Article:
Figure 2 shows that inclusion of H3O+ in the equilibrium mixture and elevated electron temperature can yield positive ion concentration comparable to those observed in laboratory flame experiments. At T = 2200 K, the H3O+ ion concentration is below that of NO+ as stated earlier and its concentration is ~107 as noted by Calcote. Figure 2 also shows that, in the absence of H3O+, the high values of ion concentration in flames cannot be explained by NO+ concentration alone, even at elevated electron temperatures. Figure 2 thus shows the equilibrium calculations which include chemi-ions (H3O+) at slightly elevated electron temperature ( ~ 1.7) can yield ion concentrations comparable to experiments conducted on laboratory flames, thus confirming the conclusions by Calcote and King.
The sharp increase in H3O+ with elevated electron temperature as compared to NO+ can be explained by examining the effect of temperature on the equilibrium constants of the reactions N + O ⟺ NO+ + e- and H2O + H ⟺H3O+ + e- (reactions 16 and 17 in Table 7). Figure 3 shows the variation of the equilibrium constant for reactions 16 and 17 as a function of temperature. It is seen that the equilibrium constant of reaction 17 drops by about 10 orders of magnitude whereas that of reaction 16 increases by about 4 orders of magnitude for 2000 K < < 5000 K. The stronger temperature dependence of reaction 17 yields a markedly higher concentration of H3O+ compared to NO+ with increase in electron temperatures.
3.5. Effect of Flame Temperature and Pressure on the Charged Species Computations
The discussion in Section 3.4 showed that ion concentrations in laboratory flames can be explained by assuming the presence of chemi-ions (H3O+) and thermal disequilibrium. The concentration of charged species, however, is also strongly dependent on the flame temperature (or gas temperature) and pressure. Calcote’s equilibrium calculation were for a typical laboratory flame such as a Bunsen burner operating at 1 atmosphere with = 2200K. In typical energy conversion devices such as automotive engines and gas turbines, the combustion reactants (fuel/air mixture) are preheated and combustion takes place at higher temperatures and pressures. For instance, in an internal combustion engine, the fuel-air mixture in the engine cylinder is heated to ~ 600 - 650 K during the isentropic compression before the ignition begins. The unburned fuel-air mixture in the cylinder is typically between 20 and 40 atm (depending on the compression ratio and boost pressure) just prior to ignition. The burned gas temperature and pressure near top-dead-center (TDC) can be close to 2800 K and 80 atm (or higher), respectively. Under these conditions, the electron and gas temperatures can be in local thermodynamic equilibrium (LTE) or ~ . The higher collision frequency at these temperature and pressure conditions reduces the thermal disequilibrium (locally) between the electron temperature and gas temperature (see Figure 2 in ). Table 5 shows the effect of , , and pressure on equilibrium concentration of the dominant ions, NO+ and H3O+, for mixture II. One can see a marked increase in the charged species concentration under engine-like conditions as compared to the laboratory flame under thermal equilibrium conditions ( = = 2200 K and P = 1 atm). The increase in the chemi-ion concentration of H3O+ is pronounced even with a slight degree of thermal disequilibrium between electron and gas temperatures. The equilibrium composition of charged species under thermal equilibrium conditions are consistent with experimentally measured ion currents in a constant volume chamber and internal combustion engines as shown in [17, 18].
These results suggest that under engine-like conditions at higher temperatures and pressures, ion concentrations at the flame front can be explained by the presence of H3O+ under thermal equilibrium or slight thermal disequilibrium.
Figures 4 and 5 show the effect of gas temperature and pressure on NO+ and H3O+, respectively, for a range of engine-like temperatures under conditions of thermal equilibrium ( = ). The temperature range, 1800 K < < 2800 K was chosen since it is representative of the burned gas temperature in engines during the combustion process. The pressures, P = 40 atm and P = 80 atm, are representative values at start of ignition and peak pressure in an engine. Results for P = 1 atm represent the engine pressure at the bottom dead center (BDC) and is shown as a baseline case.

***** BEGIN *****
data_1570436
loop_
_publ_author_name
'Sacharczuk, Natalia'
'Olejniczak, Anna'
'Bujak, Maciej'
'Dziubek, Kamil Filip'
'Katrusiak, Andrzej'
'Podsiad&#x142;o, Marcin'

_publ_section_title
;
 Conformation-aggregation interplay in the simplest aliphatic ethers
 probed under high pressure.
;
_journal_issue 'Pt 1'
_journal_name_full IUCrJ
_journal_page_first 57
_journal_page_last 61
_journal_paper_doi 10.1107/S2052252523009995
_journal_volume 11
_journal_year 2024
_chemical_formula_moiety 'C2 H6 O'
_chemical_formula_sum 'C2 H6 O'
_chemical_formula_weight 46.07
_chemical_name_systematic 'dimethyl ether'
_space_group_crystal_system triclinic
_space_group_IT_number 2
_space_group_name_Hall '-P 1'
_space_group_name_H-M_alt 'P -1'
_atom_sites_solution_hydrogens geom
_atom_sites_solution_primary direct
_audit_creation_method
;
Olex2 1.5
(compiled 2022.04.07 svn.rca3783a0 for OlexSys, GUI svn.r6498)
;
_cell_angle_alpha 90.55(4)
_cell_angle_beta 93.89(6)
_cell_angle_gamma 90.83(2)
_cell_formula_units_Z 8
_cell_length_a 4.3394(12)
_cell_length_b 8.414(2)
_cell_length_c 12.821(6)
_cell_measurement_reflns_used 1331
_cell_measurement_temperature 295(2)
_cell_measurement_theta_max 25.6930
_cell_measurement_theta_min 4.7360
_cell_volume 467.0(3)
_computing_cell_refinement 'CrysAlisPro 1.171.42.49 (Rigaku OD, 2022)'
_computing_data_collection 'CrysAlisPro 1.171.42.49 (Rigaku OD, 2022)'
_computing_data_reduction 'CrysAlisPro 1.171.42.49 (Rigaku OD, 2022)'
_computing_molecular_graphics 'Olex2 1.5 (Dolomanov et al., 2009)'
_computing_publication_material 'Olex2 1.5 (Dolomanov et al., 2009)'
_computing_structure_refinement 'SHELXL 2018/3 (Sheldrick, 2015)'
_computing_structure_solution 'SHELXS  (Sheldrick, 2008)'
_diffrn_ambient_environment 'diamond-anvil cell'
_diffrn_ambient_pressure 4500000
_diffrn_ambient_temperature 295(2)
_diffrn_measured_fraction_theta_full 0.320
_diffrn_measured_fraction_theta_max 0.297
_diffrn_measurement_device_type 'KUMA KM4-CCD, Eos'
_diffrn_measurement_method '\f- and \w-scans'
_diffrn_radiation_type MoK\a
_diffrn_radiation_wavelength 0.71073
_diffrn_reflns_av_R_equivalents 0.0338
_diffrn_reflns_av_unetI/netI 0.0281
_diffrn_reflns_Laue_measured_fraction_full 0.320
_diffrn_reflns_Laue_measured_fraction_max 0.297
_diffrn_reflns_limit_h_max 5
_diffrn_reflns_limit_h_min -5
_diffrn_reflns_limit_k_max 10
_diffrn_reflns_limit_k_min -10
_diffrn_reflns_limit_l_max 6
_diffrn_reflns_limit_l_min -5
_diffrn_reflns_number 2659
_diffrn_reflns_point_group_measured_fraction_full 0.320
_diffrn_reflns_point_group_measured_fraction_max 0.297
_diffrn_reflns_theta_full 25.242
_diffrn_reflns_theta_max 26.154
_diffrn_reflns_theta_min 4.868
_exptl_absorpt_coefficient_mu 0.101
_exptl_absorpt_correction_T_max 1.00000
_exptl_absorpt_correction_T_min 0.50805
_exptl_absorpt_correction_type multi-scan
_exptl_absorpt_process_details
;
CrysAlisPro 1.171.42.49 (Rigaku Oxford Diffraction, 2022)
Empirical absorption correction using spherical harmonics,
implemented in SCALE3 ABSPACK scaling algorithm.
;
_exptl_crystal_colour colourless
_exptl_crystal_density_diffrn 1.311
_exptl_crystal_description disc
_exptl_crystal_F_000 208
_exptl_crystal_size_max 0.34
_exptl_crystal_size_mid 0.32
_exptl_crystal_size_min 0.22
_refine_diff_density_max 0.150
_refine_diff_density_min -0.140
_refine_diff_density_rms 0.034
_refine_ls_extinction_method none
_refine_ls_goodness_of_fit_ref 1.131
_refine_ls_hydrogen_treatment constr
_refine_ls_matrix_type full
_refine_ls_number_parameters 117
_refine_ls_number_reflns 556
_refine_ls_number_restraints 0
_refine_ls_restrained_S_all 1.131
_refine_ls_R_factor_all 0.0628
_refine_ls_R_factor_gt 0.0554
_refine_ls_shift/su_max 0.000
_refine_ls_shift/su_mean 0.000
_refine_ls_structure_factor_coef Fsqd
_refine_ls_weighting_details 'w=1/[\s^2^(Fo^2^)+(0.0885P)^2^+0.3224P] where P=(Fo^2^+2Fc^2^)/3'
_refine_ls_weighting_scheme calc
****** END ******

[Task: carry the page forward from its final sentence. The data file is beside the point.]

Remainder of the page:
Figures 4 and 5 show that gas temperature has a strong impact on the ion concentration for both NO+ and H3O+ over the temperature and pressure range considered in this work. It is seen that ion concentrations increase by 4-5 orders of magnitude at T = 2800 K as compared to their values at T = 1800 K. It is also seen that a given temperature, there is about 1-2 orders of magnitude increase in ion concentration between P = 1 atm and P = 40 atm, whereas the increase in ion concentrations between P = 40 atm and P = 80 atm is not as pronounced. Figure 3 showed the marked effect of temperature on the equilibrium constants for the reactions N + O ⟺ NO+ + e- and H2O + H ⟺H3O+ + e- which also explains the trends shown in Figures 4 and 5.
The equilibrium computations conducted by Calcote and King for charged species concentrations in laboratory hydrocarbon flames were extended to include the effects of chemi-ions and thermal disequilibrium. This study also evaluated the effect of computational methodology and mixture composition on the charged species computations. The study verified that more detailed and accurate equilibrium computations with the inclusion of chemi-ions yield ion concentrations similar to those reported by Calcote when the electron temperature was assumed equal to the gas temperature for a laboratory flame with = 2200 and P = 1 atm. Equilibrium compositions of a stoichiometric propane-air mixture showed a marked increase in the concentration of H3O+ ions at elevated electron temperatures. However, no significant increase in the NO+ concentration was noted with increased electron temperatures. These equilibrium computation results validate the conclusions of Calcote and King, namely, that for a laboratory flame, thermal equilibrium does not exist between species in the flame front and that ions are produced not by thermal process but by chemi-ionization. The equilibrium computations under engine-like conditions showed a marked increase in the ion concentration of H3O+ with and without the assumption of LTE. Equilibrium computations using a reduced set of charged and neutral species (as in mixture II) which include the dominant chemi-ion, namely, H3O+, can provide useful estimates of charged species concentrations in modern combustion devices.
The element balance equations of C, H, O, and N can be written as follows:Here, represents the number of moles of species and , , , and are the total number of moles of C, H, O, and N, respectively, in the system under consideration.
The charge conservation equation can be written asReaction 11 in Table 7 identifies the fuel as ; hence one can study propane by specifying x = 3, y = 8.
The data used to support the findings of this study are available from the corresponding author upon request.
The research did not receive any specific funding, but was performed as part of the employment of the author at Argonne National Laboratory.
Conflicts of Interest
The author declares that there are no conflicts of interest regarding the publication of this paper.
This material was based upon work supported by the US Department of Energy, Office of Science, under Contract No. DE-AC02-06CH11357.